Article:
What do Walmart, a Handbag, and Kendall Jenner Have in Common?


Lately if feels like there is a new PR scandal every other day that is dominating our social media feeds and taking over the nightly news.  From United Airline’s brutal treatment of a passenger, to Pepsi’s insensitive commercial, it is clear that transparency in business dealings is here to stay.  With the rise of cell phones and social media, anyone has the ability to become a “journalist”. Cell phones are capturing graphic and alarming footage of wrong doings, and social media is making these videos go viral.  We are living in a day and age where one person with a cell phone can take down an entire company… so how do you protect your brand from that?

PR Nightmares: The Case for Transparency

The New York Post recently published a shocking article about a shopper at Wal-Mart who found a startling and unsettling discovery in a purse she purchased.  When she opened the purse she found a note written in Chinese.  I can only imagine if I found myself in a similar situation I would probably do what this customer did and find someone to help translate it.  The woman was shocked to learn that the author of the letter was in a Chinese prison and the letter detailed the horrid conditions she was in and how she was being beaten and starved.

When I heard about this story it caused me to first pause and reflect on how appreciative I am to live in a society where these types of conditions are difficult to imagine.  I then thought about the impact for Wal-Mart and how they must feel learning that a product they purchased may have been manufactured in these types of conditions. In response to the letter and story that went viral, Wal-Mart released the following statement that addressed the issue, but also made no promises that it wouldn’t happen again:

“We can’t comment specifically on this note, because we have no way to verify the origin of the letter, but one of our requirements for the suppliers who supply products for sale at Walmart is all work should be voluntary as indicated in our Standards for Suppliers.”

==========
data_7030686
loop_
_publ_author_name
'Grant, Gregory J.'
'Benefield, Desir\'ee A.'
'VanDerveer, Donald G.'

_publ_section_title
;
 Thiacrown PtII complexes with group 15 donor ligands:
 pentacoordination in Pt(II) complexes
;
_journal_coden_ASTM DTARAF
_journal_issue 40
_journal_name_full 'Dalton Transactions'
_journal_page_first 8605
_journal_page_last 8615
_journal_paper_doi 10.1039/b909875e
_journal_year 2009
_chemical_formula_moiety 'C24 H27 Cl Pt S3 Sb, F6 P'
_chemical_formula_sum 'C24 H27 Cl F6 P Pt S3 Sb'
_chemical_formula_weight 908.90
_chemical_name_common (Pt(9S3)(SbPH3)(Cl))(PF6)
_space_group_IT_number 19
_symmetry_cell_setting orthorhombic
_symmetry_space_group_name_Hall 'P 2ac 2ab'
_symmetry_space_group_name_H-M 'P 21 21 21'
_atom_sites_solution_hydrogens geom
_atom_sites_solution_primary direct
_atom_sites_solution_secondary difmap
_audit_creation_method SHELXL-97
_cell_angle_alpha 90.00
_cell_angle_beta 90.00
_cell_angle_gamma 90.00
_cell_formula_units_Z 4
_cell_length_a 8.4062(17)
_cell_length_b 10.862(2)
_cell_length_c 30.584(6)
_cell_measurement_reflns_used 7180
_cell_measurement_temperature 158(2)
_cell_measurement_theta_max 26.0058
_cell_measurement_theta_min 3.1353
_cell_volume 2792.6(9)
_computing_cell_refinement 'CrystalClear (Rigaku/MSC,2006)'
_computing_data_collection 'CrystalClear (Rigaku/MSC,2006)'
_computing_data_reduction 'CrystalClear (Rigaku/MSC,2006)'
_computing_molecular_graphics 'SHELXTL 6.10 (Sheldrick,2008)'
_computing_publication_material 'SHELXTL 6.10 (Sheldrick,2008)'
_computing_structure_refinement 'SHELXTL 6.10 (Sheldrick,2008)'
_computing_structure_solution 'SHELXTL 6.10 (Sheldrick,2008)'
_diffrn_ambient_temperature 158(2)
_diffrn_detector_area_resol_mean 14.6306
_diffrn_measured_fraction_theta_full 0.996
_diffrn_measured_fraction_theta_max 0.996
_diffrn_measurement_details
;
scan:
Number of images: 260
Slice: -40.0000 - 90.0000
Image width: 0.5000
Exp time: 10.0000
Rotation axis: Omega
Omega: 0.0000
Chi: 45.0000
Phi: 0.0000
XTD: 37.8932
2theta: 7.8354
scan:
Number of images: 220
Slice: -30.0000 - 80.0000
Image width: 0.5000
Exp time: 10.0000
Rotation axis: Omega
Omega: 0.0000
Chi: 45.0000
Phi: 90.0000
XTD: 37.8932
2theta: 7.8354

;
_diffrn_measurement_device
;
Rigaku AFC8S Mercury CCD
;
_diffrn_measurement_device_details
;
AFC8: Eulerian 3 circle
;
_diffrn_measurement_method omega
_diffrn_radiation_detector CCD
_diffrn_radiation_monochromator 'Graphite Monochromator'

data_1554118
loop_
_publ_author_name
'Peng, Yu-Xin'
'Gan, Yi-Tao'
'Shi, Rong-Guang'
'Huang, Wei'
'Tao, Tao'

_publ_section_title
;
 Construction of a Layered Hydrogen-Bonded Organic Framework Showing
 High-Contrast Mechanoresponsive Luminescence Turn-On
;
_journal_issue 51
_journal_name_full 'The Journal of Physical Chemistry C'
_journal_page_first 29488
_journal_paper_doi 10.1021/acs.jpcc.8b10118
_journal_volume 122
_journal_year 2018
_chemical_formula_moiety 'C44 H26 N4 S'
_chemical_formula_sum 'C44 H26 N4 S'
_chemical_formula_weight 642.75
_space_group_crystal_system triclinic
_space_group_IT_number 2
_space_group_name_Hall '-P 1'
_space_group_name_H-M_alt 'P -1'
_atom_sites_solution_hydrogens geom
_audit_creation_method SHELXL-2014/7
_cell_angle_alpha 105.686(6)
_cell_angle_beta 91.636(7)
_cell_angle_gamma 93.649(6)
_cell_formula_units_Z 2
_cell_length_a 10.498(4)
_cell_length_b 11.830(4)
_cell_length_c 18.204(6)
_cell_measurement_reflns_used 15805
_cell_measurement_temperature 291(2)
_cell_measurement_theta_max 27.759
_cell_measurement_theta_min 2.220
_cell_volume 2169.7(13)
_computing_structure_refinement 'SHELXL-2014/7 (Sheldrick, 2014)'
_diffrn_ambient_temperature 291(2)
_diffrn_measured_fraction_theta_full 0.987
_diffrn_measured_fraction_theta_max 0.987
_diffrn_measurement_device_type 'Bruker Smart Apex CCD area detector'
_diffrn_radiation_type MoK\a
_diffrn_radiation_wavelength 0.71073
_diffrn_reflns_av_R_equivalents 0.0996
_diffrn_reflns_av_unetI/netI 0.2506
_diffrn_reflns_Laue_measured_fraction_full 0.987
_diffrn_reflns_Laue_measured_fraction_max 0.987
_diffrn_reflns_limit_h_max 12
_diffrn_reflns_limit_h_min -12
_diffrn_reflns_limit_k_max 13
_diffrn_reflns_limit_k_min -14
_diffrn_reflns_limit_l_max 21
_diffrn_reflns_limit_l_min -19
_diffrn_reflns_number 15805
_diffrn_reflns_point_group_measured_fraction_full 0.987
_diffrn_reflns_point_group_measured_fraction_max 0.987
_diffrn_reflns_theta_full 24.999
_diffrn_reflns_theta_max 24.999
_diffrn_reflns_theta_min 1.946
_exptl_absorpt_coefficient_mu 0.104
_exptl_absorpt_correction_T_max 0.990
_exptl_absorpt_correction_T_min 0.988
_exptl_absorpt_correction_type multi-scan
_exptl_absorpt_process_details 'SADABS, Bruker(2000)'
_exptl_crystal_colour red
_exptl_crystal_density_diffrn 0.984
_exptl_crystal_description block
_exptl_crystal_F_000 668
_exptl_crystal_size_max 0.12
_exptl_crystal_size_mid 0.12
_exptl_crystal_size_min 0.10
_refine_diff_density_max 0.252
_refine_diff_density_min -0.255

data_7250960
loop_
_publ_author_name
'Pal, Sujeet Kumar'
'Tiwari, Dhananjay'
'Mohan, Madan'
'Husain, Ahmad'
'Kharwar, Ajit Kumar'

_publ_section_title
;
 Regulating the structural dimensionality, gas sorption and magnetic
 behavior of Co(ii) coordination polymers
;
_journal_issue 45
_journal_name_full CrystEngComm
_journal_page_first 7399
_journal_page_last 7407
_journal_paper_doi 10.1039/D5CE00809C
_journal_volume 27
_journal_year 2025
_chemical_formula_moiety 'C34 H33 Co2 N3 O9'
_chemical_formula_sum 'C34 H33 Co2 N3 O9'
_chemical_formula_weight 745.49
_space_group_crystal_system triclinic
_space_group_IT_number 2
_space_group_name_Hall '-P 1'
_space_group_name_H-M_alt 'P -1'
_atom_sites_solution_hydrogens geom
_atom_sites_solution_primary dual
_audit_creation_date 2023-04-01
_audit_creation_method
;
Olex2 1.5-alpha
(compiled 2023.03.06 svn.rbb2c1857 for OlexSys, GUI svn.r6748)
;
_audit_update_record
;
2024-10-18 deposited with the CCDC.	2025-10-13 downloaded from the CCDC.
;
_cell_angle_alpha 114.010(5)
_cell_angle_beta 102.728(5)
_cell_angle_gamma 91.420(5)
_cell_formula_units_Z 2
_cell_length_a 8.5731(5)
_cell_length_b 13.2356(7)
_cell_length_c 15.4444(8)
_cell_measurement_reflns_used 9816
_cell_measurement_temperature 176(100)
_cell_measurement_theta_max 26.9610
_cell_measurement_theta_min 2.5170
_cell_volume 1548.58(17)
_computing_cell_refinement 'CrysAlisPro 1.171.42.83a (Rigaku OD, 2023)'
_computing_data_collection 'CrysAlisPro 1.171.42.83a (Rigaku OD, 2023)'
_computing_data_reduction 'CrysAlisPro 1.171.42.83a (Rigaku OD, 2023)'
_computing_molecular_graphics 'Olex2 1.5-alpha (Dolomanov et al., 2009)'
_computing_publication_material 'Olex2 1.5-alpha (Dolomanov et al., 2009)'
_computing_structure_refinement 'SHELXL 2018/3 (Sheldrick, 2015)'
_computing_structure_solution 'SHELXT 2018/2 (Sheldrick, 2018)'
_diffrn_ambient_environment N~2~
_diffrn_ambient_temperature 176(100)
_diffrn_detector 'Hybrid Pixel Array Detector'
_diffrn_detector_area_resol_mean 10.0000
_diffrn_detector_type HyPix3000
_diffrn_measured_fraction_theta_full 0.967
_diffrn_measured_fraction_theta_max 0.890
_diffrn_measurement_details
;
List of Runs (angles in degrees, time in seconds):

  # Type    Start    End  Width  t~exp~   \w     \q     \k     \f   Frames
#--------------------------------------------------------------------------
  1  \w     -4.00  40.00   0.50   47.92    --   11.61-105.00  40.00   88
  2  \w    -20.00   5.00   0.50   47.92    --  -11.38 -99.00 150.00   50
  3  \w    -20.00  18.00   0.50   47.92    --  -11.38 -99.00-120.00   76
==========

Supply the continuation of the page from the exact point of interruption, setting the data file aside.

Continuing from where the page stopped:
Boundless CaresI then started thinking about our industry and how grateful I am to work at Boundless, a company whose CEO recently launched Boundless Cares, an initiative focused on providing a positive impact on society.  I know, I know this probably sounds like a blatant plug for Boundless, but hear me out. We launched Boundless Cares because in the promotional products industry there are over 3000 suppliers and less than 1%, that’s right 1% of suppliers have product certifications!  For us, this was not okay.  Instead, we launched the industry’s first transparent product catalog where Boundless verifies these products and we can provide: product safety, product quality, supply chain security, social responsibility, and environmental stewardship certifications.


Although I was excited to help launch this initiative for Boundless, I still feel for the woman in China who wrote that letter, and many other unknown people working in unethical conditions. Although I would love the opportunity to directly help the woman who wrote that letter, I realize the likelihood of being able to do so is probably low.  It is easy to feel that as a single individual that you can’t make a difference, but you can!  I can, for example, continue to push initiatives like Boundless Cares and help educate buyers on why transparency matters. I can help mitigate risks by helping our clients protect their brand and ensure they feel confident in their supply chain. And most importantly we can make informed purchases from suppliers that responsibly source their products.

As a marketer and brand ambassador, I feel for Wal-Mart as I’m sure they did not intentionally seek out this type of worker in their supply chain and can only imagine how much work is ahead of them to ensure this doesn’t happen again.  As you work with vendors I encourage you to think about this story and push your vendors to have a zero tolerance policy in regard to fair labor and make sure they can prove it. There is power in your buying habits, and change can be made one purchase at a time.

Want to learn more about transparency? Read up on our initiatives here!

2 responses to “What do Walmart, a Handbag, and Kendall Jenner Have in Common?”

  1. While none of us want to contribute to supporting this type of supply-chain shenanigans, how do we know that the letter-writer was actually in a Chinese prison? Is it possible that they were actually working in an approved factory and only wanted to create problems for the manufacturer? I never read a follow up to this story which substantiated the note’s claims. Just sayin’…

    • Hi Bruce,

      Great point! In my knowledge of the situation, they were never able to prove or disprove that the letter was authentic, and Walmart’s statement said as much. I think that incidents like this show that big corporations should be paying more attention and will lead companies to pay more attention to where their goods are coming from.

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